It had been a long time since Kentucky watched the NCAA Tournament at home from couches.
Eight years to be exact.
Under Matthew Mitchell, who will begin his 12th season in October, UK's women's basketball team had advanced to eight straight NCAA Tournaments and made 13 straight postseason trips before this past season's slide.
During a rebuilding season with a relatively young roster and a schedule ranked among the most difficult in the nation, the Cats finished 15-17 overall and 6-10 in the Southeastern Conference.
The 2017-18 drop-off probably was the result of a tumultuous 2016 that saw seven players — including five transfers — part ways with the program. Several signees and commitments opted out as well.
In a recent interview with the Herald-Leader, Kentucky’s athletics director discussed what he wants to see from the program this coming season to know that last season was a speed bump.
“I think people have trusted us to know what growth looks like in our program,” Mitch Barnhart said.
“I’ve tried not to measure things in wins and losses, but I say, ‘You know what? And it’s the one thing everybody hates to hear: the eye test. I know we’re gaining ground and getting better.’”
Barnhart was not pleased with how the season ended for Kentucky, which finished in ninth place in the conference and lost in the quarterfinals of the league tournament.
“We want to be more consistent,” Barnhart said. “I’d like fewer peaks and valleys. We had a lot of highs and lows last year where we’d play really, really well for a couple of games and then we’d have to come back and resurface."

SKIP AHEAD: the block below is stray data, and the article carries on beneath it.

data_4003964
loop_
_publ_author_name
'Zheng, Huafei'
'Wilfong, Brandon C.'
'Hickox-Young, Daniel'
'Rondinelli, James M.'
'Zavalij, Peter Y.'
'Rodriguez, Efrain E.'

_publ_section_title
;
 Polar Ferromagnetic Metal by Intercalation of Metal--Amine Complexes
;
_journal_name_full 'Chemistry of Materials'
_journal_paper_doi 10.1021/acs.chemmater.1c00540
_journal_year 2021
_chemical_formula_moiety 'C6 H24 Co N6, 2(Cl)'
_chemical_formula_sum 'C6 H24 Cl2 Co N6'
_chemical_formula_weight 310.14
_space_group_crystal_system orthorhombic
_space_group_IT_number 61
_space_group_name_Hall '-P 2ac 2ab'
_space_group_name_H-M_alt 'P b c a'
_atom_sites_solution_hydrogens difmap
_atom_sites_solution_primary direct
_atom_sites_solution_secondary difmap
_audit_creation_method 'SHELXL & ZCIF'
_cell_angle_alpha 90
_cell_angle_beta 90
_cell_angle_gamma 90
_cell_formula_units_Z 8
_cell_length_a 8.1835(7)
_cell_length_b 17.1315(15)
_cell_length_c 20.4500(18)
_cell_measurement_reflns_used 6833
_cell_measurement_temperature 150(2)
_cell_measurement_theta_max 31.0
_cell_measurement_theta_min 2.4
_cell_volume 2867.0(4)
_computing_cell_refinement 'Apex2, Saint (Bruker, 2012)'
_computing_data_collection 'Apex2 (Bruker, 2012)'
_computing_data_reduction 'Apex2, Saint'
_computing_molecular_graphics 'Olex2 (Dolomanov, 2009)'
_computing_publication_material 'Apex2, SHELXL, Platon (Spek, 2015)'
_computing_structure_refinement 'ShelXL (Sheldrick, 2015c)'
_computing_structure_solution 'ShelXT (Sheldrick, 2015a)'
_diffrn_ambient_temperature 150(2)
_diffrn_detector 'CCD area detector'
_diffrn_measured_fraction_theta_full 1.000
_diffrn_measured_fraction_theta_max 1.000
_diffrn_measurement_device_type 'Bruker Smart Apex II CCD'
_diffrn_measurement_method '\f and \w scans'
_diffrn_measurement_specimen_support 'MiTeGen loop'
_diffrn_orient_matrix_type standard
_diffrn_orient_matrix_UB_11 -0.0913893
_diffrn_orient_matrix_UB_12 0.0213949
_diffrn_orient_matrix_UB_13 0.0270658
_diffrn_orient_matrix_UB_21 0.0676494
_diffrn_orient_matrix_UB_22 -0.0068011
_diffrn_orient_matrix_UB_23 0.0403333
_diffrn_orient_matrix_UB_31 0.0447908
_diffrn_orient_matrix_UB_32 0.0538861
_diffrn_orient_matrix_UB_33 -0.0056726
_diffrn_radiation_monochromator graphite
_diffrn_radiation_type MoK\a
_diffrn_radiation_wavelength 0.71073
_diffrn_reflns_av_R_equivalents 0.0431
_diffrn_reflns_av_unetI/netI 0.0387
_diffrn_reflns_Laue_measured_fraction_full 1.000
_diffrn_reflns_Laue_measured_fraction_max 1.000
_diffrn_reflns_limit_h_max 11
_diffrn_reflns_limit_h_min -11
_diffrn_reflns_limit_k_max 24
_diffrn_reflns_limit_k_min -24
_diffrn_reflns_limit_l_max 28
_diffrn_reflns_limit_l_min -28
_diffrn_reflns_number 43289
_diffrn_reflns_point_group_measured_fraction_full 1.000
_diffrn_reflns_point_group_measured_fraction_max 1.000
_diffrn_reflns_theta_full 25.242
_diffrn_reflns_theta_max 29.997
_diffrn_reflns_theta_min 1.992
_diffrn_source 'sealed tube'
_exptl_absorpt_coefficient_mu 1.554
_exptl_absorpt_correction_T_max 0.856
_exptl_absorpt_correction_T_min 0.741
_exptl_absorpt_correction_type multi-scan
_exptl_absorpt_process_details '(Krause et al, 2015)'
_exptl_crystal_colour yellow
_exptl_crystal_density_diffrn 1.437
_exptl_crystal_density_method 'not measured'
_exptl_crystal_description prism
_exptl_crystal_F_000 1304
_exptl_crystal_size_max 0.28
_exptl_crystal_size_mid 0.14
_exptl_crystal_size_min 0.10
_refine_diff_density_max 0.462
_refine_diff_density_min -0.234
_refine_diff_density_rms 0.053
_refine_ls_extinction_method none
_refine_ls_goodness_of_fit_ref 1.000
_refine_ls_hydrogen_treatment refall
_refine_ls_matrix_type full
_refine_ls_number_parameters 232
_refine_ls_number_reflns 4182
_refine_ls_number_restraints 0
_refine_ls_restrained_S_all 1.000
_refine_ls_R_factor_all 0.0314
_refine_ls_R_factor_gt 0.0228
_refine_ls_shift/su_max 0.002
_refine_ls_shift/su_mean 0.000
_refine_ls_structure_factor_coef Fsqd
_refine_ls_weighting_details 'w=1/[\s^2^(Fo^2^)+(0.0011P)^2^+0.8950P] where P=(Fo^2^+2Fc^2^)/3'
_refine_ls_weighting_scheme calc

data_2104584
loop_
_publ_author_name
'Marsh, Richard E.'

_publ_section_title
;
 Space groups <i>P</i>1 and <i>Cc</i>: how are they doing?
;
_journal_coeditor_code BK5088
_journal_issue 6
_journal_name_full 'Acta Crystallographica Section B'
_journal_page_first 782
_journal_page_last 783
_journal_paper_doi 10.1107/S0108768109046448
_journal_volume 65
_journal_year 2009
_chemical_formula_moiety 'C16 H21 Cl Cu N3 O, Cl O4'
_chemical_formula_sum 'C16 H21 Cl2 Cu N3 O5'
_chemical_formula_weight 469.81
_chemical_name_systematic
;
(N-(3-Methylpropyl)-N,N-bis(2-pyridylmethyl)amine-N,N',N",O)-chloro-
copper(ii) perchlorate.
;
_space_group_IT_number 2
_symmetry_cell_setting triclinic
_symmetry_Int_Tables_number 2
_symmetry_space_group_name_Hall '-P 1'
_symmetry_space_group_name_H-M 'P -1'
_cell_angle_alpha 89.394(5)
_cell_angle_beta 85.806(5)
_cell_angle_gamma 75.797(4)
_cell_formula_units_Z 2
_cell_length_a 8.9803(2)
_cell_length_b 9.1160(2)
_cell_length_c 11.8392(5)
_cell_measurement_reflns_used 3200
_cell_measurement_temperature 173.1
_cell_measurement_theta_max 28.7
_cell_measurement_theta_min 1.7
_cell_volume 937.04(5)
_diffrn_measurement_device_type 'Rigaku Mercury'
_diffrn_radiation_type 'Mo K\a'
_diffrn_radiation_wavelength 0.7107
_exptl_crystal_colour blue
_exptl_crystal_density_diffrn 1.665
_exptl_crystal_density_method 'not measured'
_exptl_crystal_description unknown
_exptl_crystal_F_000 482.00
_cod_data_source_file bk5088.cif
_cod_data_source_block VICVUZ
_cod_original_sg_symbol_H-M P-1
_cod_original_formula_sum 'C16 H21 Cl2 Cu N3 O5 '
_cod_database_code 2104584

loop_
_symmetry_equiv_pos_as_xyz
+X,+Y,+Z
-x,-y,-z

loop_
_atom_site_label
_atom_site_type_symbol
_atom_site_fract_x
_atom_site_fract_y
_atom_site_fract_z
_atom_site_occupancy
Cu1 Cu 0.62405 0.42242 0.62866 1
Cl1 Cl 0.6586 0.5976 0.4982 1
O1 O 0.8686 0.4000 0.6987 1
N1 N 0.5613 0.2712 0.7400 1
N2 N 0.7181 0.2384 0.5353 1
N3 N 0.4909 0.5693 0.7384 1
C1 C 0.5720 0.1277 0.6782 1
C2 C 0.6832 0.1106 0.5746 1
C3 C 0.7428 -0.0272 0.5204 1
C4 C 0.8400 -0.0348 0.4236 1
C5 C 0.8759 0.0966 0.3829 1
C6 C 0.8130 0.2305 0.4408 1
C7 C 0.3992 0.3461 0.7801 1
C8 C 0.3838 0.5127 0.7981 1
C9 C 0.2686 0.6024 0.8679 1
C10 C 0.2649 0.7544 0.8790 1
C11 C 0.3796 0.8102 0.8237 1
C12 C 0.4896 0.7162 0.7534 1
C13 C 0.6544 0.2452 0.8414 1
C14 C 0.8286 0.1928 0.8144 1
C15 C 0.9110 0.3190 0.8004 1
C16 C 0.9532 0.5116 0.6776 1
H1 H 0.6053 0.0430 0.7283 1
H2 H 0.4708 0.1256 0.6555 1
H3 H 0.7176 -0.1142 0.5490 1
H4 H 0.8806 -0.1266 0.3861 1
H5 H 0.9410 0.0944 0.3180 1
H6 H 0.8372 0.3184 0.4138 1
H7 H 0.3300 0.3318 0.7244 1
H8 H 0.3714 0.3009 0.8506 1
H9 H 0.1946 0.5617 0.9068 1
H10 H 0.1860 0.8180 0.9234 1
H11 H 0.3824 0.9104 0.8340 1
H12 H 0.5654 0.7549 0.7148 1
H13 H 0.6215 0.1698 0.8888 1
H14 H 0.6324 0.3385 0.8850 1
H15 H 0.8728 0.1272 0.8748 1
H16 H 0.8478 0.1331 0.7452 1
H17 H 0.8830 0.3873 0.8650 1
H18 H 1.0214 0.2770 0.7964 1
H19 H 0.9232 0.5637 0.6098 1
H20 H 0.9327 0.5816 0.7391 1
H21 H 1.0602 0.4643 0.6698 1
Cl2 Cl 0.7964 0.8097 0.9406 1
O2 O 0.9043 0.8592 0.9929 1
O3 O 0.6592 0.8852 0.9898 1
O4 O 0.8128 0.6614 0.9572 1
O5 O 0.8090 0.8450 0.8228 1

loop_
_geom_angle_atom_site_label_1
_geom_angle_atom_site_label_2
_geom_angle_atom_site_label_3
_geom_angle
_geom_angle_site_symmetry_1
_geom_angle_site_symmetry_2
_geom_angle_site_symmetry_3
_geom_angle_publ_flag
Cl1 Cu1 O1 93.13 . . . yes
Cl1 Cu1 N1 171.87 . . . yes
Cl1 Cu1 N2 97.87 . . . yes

Barnhart continued: “Let’s level off, let’s be more focused at all times, and I think that came from a young team. We have some leadership moving forward.”
“That’s a good place to start: You’re going to have people with the ball in their hands a lot that are experienced,” he said of the guards. “I think that’s good.”
Morris, who averaged 17.3 points per game and finished second nationally in three-point shooting, making 47.5 percent of her long-range shots, returns along with UK’s other top four scorers in Murray and sophomore forwards Dorie Harrison and Tatyana Wyatt.
In all, Kentucky returns 81 percent of its scoring, 75 percent of its made three-pointers, 74 percent of its rebounding and 80 percent of its assists.
While defense used to be the sure way to win games in women’s basketball, the trend in the past few years is for teams to become dominant offensively, which Barnhart said he hopes to see more of from Kentucky.
“We’ve got to find a way to score,” he said of the Cats, who finished 107th nationally in scoring and seventh in the conference at 68.1 points per game. Kentucky was No. 83 in the nation in field goal percentage at 42.5 percent.
“We’re going to have to score the ball a little bit and return to our days of defending consistently. … I’d like to see consistent effort from our team.”
Kentucky also gets forward Ogechi Anyagaligbo back after she missed all of last season with a knee injury, as well as two potential difference-makers in the freshman class in Rhyne Howard and Harlan County’s Blair Green.
Howard, Tennessee’s Miss Basketball and the state’s Gatorade Player of the Year, also recently was named one of the 12 players on the Team USA U18 roster.
“We’re trying to continue to foster growth in the program,” Barnhart said. “We know this is not where we wanted to be this year. We know we want to get back to who we’ve been.”